It may be time to re-evaluate the practice of early morning blood draws for noncritical patients. Four out of 10 inpatient blood draws occur during early morning hours, according to data collected at Yale New Haven Hospital. Although early morning blood draws are often considered necessary to inform decisions during morning medical rounds, sleep interruptions may increase the risk of delirium and other adverse events particularly in older patients, the study authors said in a research letter in JAMA.
“This is not an issue at just one hospital,” said coauthor Harlan M. Krumholz, MD, SM, professor of medicine and public health and director of the Center for Outcomes Research (CORE) at Yale. “Our findings reflect an aspect of how inpatient hospital care is being delivered in modern medicine. A more patient-centered care would limit nonurgent tests during sleep hours.”
Researchers analyzed data on more than 5 million nonurgent blood draws extracted from electronic health records of all adult patients hospitalized at Yale New Haven Hospital (YNHH) between November 1, 2016, and October 31, 2019. They isolated data on nonurgent blood draws by excluding data on blood draws performed in the emergency department, critical care units, step-down units, or during the first 24 hours after admission.
The final study sample included 5,676,092 blood draws from 79,347 adult patients. Nearly 40% of samples were drawn between 4 am and 7 am (Table).
Table. Timing of Nonurgent Blood Draws
|4:00 am-6:59 am||38.9%|
|7:00 am-11:59 am||20.7%|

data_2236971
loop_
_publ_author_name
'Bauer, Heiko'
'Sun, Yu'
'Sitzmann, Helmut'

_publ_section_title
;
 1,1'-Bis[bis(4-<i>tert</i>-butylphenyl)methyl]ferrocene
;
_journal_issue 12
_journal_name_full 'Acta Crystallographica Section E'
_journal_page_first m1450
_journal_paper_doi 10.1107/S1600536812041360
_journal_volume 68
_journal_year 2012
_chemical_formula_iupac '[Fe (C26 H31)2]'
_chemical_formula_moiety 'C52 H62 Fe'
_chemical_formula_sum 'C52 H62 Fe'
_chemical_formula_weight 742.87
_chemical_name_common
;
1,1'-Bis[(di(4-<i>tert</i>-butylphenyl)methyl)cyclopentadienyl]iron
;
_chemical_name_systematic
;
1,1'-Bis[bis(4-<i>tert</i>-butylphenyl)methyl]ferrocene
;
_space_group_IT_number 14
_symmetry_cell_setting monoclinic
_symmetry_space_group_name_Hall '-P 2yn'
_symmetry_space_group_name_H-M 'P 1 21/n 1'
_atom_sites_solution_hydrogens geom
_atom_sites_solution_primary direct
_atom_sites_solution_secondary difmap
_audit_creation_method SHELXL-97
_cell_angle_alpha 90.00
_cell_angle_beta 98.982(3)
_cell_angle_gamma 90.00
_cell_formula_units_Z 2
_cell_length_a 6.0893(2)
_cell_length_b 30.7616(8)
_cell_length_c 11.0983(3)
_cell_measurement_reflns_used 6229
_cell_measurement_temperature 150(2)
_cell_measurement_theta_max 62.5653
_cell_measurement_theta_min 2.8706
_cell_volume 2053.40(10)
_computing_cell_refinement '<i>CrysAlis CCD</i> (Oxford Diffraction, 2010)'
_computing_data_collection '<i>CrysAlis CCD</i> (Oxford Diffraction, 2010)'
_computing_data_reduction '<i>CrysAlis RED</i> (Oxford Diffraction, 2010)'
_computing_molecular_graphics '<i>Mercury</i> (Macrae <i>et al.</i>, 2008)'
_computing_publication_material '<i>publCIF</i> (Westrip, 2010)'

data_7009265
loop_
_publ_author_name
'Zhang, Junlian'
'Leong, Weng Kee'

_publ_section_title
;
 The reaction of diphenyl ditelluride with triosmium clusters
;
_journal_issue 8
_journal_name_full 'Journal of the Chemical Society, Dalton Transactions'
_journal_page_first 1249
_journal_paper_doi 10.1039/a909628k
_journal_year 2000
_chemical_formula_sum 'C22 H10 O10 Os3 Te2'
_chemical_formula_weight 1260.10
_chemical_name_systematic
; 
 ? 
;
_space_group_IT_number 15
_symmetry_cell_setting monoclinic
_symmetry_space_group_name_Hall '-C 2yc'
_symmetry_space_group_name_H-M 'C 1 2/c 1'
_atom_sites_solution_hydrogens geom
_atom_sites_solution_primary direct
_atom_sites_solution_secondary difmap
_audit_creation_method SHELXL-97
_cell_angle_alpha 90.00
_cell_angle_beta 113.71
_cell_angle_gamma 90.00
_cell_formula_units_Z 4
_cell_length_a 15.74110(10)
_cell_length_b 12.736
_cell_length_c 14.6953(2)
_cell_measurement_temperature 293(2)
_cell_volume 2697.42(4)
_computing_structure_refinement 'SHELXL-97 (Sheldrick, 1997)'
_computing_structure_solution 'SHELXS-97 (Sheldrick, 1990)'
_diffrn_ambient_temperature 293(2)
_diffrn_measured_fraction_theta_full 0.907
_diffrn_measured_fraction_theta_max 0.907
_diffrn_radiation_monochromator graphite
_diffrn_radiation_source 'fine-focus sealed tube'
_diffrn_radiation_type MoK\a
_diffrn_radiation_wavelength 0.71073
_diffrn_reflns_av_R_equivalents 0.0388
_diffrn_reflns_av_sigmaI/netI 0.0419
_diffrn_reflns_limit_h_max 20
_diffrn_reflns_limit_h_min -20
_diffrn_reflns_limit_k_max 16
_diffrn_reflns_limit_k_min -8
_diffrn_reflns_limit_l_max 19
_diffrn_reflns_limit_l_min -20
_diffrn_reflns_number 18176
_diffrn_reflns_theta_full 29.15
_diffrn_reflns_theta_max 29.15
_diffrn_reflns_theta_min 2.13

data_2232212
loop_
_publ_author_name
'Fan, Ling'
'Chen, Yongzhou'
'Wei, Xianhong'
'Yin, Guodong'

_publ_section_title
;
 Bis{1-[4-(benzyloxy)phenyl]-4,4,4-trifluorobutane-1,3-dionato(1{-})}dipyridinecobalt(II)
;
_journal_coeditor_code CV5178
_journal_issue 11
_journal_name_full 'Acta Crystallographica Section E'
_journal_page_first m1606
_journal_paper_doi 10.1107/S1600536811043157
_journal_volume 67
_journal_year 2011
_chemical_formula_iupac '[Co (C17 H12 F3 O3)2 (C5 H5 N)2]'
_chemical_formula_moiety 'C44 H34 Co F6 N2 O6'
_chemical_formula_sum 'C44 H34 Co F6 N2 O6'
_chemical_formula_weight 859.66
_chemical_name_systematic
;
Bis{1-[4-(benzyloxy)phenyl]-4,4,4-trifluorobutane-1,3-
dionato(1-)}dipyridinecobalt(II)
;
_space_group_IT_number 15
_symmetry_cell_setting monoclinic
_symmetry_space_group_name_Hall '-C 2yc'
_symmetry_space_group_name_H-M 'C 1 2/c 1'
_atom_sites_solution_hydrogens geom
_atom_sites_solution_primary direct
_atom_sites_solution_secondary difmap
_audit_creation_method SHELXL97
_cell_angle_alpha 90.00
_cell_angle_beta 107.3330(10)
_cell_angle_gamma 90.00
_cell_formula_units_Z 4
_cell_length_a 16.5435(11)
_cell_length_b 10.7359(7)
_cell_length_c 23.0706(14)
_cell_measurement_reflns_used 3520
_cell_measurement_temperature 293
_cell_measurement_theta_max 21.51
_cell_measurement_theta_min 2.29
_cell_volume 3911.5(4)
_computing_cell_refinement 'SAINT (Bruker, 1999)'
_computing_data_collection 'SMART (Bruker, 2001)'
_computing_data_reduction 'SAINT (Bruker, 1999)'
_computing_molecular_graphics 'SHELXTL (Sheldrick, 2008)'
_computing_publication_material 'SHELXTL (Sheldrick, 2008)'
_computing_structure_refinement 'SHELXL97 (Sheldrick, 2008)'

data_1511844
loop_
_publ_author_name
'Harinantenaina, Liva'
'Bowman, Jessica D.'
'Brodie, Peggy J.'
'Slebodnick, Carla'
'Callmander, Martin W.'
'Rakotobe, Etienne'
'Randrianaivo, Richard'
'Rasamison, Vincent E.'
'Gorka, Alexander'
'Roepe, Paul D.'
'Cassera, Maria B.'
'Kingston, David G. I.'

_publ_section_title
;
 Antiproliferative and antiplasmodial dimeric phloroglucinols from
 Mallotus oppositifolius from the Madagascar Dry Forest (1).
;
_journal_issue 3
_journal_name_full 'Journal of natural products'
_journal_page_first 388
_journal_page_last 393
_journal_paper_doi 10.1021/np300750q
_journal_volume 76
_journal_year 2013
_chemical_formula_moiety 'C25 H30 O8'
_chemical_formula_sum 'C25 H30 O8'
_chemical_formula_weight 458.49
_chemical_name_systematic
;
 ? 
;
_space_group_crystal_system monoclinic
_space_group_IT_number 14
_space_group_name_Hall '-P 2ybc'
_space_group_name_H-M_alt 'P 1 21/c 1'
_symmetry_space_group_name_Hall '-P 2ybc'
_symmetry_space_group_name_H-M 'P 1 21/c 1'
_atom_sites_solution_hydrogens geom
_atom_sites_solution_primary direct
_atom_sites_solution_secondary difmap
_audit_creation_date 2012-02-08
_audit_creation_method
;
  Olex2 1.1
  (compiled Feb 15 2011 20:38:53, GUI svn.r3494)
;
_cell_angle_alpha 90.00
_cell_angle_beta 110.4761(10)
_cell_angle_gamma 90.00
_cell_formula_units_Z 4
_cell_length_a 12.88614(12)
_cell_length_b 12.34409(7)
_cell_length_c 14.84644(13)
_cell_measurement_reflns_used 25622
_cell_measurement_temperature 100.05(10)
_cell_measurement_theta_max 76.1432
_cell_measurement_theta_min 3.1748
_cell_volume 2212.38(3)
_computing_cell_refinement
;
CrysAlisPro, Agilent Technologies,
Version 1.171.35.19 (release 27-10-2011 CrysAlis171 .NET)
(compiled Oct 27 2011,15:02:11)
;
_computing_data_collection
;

|12:00 pm-11:59 pm||28.2%|
|12:00 am-3:59 am||12.2%|
The relatively high proportion of early morning blood draws remained high during the study period.
Stress Linked to Sleep Deprivation
“Patients who were recently hospitalized experience a period of generalized risk for myriad adverse health events, a condition named posthospital syndrome,” said coauthor César Caraballo-Cordovez, MD, a postdoctoral associate at CORE. “The stress that patients experience during the hospitalization — including stress from sleep deprivation — is a key contributor to this period of increased risk.”
“We need to redesign our process to protect patients’ sleep, but major changes in our practice must be informed by solid studies that demonstrate the efficacy of strategies to do so without untoward effects,” added Dr Krumholz.
Disclosure: Some of the study authors have declared affiliations with biotech, pharmaceutical, and/or device companies. Please see the original reference for a full list of authors’ disclosures.
This article originally appeared on Clinical Advisor
Caraballo C, Mahajan S, Murugiah K, et al. Timing of blood draws among patients hospitalized in a large academic medical center. JAMA. 2023;329(3):255-257. doi:10.1001/jama.2022.21509